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The most common misperception about the way evolution works is that it is based on some steady progression, driven by the merciless principle of survival of the fittest, towards the top of an evolutionary tree. This gives rise to one of the most common questions posed by sceptics: if we evolved from apes, why are there still apes?

This misses the key point that animals evolve to fill an environmental niche. So, if they’re well adapted to it, then they’re already at the top of their own branch, for a while at least. They adapt or die out only when the environment changes. We’re also prone to assume that we humans are at the top of the tree, when the truth is that there is no top, just more branches. This is something we all need to be on the lookout for.

Similarly fallacious thinking is also prevalent in other domains, and the working environment gives us a perfect example right now. There’s no question that the workplace has adopted an entirely new morphology over the past 25 years. The main environmental driver of this has been the adoption of new technologies that allow people to work in new ways, with more collaborative and shared space and an ability to work anywhere and at any time.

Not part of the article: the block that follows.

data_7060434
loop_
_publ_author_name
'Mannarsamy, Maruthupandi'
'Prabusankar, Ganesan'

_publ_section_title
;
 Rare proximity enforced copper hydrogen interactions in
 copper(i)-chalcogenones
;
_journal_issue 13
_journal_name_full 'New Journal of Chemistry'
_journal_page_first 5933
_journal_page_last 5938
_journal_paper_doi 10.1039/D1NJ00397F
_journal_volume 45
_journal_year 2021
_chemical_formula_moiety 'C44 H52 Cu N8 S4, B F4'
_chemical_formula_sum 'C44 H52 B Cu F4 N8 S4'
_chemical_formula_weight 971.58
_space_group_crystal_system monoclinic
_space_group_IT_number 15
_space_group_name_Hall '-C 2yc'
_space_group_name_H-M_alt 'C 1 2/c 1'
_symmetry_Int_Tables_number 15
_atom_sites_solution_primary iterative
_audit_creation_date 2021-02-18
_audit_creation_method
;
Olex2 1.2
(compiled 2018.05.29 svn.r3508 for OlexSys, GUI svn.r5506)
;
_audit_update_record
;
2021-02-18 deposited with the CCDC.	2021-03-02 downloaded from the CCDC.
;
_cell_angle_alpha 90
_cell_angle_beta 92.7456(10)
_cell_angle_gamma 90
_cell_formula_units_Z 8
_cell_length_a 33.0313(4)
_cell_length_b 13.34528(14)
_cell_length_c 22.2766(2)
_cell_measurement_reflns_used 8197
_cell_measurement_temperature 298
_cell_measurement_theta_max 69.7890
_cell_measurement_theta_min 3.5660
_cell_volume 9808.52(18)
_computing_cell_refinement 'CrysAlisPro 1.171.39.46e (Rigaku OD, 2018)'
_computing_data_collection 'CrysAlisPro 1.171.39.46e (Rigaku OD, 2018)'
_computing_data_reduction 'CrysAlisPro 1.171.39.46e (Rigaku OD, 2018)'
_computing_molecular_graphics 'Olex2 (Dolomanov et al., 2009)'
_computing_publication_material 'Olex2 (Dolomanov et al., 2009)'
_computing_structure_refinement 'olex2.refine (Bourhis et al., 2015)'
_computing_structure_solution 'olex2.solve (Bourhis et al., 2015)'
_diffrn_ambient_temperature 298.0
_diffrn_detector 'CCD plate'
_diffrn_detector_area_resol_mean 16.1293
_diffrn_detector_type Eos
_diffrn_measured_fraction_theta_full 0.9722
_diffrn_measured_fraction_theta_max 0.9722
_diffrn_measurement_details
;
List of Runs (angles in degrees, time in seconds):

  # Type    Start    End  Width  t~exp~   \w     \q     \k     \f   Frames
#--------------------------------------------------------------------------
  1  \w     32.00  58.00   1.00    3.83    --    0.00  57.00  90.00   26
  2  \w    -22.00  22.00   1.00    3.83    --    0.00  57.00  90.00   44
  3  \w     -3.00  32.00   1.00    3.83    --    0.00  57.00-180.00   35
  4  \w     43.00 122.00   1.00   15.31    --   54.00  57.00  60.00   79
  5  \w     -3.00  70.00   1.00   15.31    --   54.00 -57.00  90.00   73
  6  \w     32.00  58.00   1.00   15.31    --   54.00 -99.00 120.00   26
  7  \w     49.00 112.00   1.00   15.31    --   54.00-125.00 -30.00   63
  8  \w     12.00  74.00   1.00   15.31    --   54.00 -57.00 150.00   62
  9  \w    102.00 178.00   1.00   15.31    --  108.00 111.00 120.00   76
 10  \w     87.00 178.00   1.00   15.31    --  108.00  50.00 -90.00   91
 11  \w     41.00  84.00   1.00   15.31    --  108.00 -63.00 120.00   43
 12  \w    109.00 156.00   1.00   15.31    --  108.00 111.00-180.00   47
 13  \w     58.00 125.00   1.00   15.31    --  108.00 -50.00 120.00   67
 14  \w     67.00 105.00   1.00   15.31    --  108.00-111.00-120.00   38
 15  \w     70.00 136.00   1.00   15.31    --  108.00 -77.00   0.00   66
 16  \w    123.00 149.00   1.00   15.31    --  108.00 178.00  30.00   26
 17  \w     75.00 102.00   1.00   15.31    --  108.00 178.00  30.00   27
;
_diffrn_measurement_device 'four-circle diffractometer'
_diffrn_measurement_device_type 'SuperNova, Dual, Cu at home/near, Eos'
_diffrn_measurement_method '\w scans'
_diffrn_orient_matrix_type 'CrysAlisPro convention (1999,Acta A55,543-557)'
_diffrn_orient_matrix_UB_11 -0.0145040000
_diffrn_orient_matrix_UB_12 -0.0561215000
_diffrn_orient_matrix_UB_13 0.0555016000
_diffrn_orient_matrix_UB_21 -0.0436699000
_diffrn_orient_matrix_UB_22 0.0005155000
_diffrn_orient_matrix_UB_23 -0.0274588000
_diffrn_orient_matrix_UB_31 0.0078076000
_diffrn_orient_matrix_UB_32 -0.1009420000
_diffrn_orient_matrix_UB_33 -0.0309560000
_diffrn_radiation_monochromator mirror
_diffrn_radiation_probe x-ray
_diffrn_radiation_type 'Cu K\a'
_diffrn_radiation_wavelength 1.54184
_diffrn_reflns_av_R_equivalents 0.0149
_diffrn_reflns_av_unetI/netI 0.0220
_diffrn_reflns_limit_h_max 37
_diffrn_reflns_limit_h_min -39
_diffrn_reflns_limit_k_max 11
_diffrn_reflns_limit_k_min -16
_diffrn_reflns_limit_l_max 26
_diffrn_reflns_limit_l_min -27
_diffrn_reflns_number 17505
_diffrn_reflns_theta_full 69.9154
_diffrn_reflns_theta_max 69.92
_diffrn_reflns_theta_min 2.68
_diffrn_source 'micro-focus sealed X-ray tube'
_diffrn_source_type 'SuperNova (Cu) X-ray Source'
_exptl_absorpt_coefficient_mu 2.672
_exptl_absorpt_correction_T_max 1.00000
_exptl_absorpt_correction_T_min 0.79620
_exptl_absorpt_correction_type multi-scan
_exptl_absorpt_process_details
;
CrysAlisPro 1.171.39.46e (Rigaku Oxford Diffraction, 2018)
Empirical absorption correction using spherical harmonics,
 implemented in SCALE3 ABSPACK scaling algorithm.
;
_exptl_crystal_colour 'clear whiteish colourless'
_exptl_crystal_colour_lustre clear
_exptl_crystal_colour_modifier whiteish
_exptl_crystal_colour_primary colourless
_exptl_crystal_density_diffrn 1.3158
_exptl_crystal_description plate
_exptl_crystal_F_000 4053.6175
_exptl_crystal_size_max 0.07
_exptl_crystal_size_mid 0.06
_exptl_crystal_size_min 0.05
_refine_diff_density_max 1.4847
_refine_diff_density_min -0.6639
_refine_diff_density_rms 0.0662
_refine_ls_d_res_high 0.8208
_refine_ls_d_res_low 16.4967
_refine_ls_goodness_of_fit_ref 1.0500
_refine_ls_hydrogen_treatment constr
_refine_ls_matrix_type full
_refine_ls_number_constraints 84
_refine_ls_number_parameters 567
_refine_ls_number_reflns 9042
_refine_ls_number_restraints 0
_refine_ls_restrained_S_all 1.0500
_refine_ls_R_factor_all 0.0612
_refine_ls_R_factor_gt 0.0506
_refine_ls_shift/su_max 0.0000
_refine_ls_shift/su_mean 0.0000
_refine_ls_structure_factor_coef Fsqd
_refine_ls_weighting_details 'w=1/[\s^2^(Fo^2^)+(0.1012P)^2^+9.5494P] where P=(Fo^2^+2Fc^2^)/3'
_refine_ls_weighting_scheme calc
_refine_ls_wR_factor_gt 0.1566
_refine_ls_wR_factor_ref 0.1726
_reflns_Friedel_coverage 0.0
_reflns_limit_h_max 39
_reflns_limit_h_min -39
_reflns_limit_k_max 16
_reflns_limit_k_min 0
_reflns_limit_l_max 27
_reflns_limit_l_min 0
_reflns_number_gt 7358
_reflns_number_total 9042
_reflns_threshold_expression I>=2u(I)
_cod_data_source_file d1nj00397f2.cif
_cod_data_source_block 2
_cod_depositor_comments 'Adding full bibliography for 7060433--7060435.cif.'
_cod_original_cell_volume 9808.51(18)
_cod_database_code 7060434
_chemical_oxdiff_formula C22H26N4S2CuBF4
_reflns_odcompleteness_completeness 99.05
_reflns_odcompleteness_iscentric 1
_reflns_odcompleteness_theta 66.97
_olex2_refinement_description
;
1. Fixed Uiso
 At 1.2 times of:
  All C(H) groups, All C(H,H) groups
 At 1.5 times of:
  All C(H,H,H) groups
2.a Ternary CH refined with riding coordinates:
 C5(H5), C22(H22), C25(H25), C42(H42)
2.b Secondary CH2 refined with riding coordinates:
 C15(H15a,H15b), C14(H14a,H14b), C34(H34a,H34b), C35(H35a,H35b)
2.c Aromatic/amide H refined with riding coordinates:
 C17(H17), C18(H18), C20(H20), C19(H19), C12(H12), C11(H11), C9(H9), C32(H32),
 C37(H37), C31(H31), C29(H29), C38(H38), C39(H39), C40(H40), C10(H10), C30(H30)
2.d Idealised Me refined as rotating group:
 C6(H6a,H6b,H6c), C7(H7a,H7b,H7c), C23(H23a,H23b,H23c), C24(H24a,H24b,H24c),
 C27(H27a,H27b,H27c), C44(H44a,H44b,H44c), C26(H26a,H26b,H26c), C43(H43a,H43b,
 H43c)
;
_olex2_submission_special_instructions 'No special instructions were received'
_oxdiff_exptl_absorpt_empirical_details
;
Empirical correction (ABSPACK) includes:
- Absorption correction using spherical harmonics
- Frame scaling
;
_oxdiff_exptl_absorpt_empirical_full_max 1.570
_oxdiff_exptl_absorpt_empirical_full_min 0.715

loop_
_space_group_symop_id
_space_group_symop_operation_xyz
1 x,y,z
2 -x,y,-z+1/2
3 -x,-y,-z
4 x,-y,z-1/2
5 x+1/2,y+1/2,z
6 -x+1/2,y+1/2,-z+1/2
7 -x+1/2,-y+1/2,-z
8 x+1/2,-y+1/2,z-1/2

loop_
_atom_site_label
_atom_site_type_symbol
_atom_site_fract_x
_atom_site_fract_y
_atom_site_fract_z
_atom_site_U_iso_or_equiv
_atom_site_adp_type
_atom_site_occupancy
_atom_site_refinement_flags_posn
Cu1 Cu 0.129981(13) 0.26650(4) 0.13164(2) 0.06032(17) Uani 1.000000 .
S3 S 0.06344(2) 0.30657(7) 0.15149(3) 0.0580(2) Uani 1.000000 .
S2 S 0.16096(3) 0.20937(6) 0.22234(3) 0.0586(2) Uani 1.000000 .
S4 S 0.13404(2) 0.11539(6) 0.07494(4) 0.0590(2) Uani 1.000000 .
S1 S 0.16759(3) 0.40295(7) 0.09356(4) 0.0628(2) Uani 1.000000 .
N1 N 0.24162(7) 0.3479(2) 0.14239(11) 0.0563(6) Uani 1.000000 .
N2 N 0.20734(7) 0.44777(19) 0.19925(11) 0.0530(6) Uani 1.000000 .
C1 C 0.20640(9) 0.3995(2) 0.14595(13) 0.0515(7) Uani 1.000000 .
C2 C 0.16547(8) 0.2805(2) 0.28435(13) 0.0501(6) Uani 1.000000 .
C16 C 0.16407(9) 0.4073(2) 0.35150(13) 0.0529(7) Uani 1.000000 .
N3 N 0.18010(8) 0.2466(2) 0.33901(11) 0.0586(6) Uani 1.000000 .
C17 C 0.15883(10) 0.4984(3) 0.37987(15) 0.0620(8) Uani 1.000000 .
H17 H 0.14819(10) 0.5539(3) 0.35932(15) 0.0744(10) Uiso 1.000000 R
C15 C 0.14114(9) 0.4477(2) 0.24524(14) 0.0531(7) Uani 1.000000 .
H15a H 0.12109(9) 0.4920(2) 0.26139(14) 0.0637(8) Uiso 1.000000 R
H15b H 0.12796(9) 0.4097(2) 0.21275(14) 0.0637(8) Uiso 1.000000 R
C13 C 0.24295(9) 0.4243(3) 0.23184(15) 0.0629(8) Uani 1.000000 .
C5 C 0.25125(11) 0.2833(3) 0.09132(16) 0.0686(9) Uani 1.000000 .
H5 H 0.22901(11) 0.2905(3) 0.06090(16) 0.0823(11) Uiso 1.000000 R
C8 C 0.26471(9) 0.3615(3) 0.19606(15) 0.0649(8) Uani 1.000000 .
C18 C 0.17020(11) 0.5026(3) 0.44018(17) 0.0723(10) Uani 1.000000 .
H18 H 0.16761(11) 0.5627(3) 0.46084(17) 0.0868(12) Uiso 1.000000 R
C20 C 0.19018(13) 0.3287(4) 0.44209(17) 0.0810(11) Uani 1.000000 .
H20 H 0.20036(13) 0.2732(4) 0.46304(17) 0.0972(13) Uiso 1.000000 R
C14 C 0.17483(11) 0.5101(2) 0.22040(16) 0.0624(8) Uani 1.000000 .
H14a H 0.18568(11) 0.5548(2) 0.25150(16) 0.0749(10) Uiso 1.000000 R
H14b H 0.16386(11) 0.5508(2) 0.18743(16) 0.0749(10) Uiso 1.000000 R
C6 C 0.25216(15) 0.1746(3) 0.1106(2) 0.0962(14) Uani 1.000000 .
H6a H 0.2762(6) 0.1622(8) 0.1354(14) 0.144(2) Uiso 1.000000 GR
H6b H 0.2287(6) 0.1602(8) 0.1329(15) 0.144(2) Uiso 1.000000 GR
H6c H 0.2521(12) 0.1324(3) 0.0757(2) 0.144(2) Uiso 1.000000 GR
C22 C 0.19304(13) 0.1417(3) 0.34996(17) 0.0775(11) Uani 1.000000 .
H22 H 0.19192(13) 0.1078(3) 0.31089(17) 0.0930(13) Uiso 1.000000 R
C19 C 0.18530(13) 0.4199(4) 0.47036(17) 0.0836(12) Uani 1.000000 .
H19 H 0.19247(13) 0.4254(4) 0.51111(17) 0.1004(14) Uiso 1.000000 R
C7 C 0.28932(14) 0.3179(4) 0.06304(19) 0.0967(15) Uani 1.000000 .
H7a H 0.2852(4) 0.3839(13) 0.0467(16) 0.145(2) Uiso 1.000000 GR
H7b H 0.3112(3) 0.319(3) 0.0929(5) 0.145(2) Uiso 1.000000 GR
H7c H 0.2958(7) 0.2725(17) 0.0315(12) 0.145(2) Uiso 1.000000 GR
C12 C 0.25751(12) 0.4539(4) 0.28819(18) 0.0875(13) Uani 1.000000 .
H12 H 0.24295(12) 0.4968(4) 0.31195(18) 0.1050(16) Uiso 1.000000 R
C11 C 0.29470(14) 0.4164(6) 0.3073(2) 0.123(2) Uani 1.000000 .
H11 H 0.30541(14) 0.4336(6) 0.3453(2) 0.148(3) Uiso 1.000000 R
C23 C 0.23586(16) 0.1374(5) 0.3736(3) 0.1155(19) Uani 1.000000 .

The beasts at the top of the food chain in the commercial property sector – developers, agents and landlords amongst them- have sometimes struggled to keep pace with this change. Their business model has traditionally been based on long leases, even longer-lived buildings and often on the idea of space occupancy standards and service provisions that lagged behind the new world of agile work, as they inevitably had to. But these tensions could always be resolved with well designed spaces, new working cultures, a bit of adaptability and the odd lease break.

The property firms found themselves in a new environmental niche, but this still wasn’t too far removed from what they’d been used to. The workplaces had changed and their clients had shifted their focus, but many of the old parameters still help, not least the commitment to occupy space on long(ish) leases and on similar terms to the way business had always been done.